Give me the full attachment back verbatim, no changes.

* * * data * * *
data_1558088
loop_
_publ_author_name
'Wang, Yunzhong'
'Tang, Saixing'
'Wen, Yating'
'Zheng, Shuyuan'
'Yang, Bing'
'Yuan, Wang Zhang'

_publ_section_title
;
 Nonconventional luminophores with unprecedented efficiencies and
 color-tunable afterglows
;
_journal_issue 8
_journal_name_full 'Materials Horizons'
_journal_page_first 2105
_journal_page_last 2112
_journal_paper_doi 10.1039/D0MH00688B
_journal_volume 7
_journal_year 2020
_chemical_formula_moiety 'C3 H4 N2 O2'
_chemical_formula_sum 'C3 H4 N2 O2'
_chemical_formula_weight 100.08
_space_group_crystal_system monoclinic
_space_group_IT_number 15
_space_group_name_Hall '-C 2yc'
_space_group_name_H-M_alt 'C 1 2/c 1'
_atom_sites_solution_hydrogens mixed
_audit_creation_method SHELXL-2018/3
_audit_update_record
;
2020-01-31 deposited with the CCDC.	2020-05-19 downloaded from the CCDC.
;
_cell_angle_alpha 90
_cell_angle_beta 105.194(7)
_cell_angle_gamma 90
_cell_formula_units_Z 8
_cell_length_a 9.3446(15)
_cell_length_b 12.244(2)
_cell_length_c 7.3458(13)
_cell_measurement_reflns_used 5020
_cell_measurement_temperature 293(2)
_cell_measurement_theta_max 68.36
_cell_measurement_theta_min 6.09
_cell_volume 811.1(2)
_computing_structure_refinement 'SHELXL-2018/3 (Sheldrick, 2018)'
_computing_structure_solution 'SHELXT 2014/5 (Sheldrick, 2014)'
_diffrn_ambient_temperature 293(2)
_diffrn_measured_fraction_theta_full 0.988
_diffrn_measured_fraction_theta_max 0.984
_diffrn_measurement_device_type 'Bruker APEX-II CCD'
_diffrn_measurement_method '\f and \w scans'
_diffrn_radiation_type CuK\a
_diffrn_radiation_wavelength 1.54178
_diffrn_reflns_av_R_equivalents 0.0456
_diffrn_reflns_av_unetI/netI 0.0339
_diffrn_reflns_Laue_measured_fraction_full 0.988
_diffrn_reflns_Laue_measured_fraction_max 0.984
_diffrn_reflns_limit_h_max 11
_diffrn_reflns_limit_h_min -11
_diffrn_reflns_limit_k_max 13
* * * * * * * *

data_1558088
loop_
_publ_author_name
'Wang, Yunzhong'
'Tang, Saixing'
'Wen, Yating'
'Zheng, Shuyuan'
'Yang, Bing'
'Yuan, Wang Zhang'

_publ_section_title
;
 Nonconventional luminophores with unprecedented efficiencies and
 color-tunable afterglows
;
_journal_issue 8
_journal_name_full 'Materials Horizons'
_journal_page_first 2105
_journal_page_last 2112
_journal_paper_doi 10.1039/D0MH00688B
_journal_volume 7
_journal_year 2020
_chemical_formula_moiety 'C3 H4 N2 O2'
_chemical_formula_sum 'C3 H4 N2 O2'
_chemical_formula_weight 100.08
_space_group_crystal_system monoclinic
_space_group_IT_number 15
_space_group_name_Hall '-C 2yc'
_space_group_name_H-M_alt 'C 1 2/c 1'
_atom_sites_solution_hydrogens mixed
_audit_creation_method SHELXL-2018/3
_audit_update_record
;
2020-01-31 deposited with the CCDC.	2020-05-19 downloaded from the CCDC.
;
_cell_angle_alpha 90
_cell_angle_beta 105.194(7)
_cell_angle_gamma 90
_cell_formula_units_Z 8
_cell_length_a 9.3446(15)
_cell_length_b 12.244(2)
_cell_length_c 7.3458(13)
_cell_measurement_reflns_used 5020
_cell_measurement_temperature 293(2)
_cell_measurement_theta_max 68.36
_cell_measurement_theta_min 6.09
_cell_volume 811.1(2)
_computing_structure_refinement 'SHELXL-2018/3 (Sheldrick, 2018)'
_computing_structure_solution 'SHELXT 2014/5 (Sheldrick, 2014)'
_diffrn_ambient_temperature 293(2)
_diffrn_measured_fraction_theta_full 0.988
_diffrn_measured_fraction_theta_max 0.984
_diffrn_measurement_device_type 'Bruker APEX-II CCD'
_diffrn_measurement_method '\f and \w scans'
_diffrn_radiation_type CuK\a
_diffrn_radiation_wavelength 1.54178
_diffrn_reflns_av_R_equivalents 0.0456
_diffrn_reflns_av_unetI/netI 0.0339
_diffrn_reflns_Laue_measured_fraction_full 0.988
_diffrn_reflns_Laue_measured_fraction_max 0.984
_diffrn_reflns_limit_h_max 11
_diffrn_reflns_limit_h_min -11
_diffrn_reflns_limit_k_max 13